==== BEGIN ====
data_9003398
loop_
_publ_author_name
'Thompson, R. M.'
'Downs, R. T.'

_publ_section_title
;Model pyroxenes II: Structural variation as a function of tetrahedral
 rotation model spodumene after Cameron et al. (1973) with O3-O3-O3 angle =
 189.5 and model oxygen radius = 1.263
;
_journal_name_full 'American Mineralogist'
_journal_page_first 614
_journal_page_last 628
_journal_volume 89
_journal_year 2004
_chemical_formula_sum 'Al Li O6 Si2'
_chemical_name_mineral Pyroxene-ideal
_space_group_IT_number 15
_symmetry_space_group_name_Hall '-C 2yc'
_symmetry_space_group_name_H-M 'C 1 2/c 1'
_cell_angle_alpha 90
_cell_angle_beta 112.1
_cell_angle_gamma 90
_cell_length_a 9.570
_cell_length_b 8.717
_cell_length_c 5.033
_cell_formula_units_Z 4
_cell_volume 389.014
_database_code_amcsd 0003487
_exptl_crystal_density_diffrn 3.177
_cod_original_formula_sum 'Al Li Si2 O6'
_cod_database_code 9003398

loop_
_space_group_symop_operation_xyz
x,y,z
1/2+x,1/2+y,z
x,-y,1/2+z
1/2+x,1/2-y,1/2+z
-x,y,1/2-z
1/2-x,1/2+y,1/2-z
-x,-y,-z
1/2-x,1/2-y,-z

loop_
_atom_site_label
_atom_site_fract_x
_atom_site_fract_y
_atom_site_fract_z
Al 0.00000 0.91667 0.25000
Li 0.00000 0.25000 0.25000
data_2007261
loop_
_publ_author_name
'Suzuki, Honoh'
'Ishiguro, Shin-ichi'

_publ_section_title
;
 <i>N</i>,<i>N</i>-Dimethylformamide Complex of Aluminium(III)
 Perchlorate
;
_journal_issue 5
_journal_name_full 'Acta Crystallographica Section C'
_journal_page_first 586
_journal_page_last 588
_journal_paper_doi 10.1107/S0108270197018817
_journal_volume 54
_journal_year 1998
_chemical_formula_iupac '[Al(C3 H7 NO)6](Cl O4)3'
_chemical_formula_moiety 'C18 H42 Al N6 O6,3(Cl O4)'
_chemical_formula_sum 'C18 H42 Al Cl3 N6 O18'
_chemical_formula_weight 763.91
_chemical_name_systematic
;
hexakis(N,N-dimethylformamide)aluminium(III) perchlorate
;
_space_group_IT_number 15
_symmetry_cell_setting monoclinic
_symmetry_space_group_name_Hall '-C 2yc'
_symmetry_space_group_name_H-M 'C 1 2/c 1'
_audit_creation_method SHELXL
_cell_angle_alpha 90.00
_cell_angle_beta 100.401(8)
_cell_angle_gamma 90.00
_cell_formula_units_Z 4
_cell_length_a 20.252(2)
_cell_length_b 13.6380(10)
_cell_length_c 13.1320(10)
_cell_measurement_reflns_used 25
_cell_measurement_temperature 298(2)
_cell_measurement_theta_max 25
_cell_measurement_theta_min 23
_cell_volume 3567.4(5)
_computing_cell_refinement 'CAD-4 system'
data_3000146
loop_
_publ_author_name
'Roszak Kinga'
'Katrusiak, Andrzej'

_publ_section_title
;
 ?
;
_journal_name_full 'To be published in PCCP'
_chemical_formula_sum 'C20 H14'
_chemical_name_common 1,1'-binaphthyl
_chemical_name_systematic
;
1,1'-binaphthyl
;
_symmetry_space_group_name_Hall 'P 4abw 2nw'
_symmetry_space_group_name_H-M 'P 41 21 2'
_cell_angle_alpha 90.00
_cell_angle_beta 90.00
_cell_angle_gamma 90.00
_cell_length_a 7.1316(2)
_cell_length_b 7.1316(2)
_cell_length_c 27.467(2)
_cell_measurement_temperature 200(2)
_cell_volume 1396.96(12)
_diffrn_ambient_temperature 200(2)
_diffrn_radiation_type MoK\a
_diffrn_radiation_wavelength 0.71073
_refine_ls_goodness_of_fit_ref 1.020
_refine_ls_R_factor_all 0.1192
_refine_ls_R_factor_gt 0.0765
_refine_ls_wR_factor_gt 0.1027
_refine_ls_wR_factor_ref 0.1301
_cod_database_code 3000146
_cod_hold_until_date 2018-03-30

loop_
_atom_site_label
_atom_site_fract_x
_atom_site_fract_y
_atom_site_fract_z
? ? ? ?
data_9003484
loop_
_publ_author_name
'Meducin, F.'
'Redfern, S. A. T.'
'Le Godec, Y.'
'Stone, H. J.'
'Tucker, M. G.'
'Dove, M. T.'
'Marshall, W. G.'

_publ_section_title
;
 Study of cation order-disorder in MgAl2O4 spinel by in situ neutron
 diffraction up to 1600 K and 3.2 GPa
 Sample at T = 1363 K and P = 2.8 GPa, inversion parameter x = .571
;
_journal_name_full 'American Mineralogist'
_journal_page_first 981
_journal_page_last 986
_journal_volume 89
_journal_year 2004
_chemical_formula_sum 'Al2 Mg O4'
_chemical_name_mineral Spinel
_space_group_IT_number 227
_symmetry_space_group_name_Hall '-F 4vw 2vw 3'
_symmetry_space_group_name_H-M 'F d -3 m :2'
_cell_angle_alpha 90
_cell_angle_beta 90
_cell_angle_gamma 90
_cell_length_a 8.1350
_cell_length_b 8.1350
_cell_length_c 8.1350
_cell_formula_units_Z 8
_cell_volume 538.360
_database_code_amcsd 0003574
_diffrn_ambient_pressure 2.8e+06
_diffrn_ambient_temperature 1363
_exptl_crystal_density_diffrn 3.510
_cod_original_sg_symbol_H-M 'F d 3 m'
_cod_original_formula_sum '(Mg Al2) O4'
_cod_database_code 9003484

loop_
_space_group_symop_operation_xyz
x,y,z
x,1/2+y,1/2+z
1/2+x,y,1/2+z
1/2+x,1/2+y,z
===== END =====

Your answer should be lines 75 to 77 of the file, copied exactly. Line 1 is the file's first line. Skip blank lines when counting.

_space_group_IT_number 15
_symmetry_cell_setting monoclinic
_symmetry_space_group_name_Hall '-C 2yc'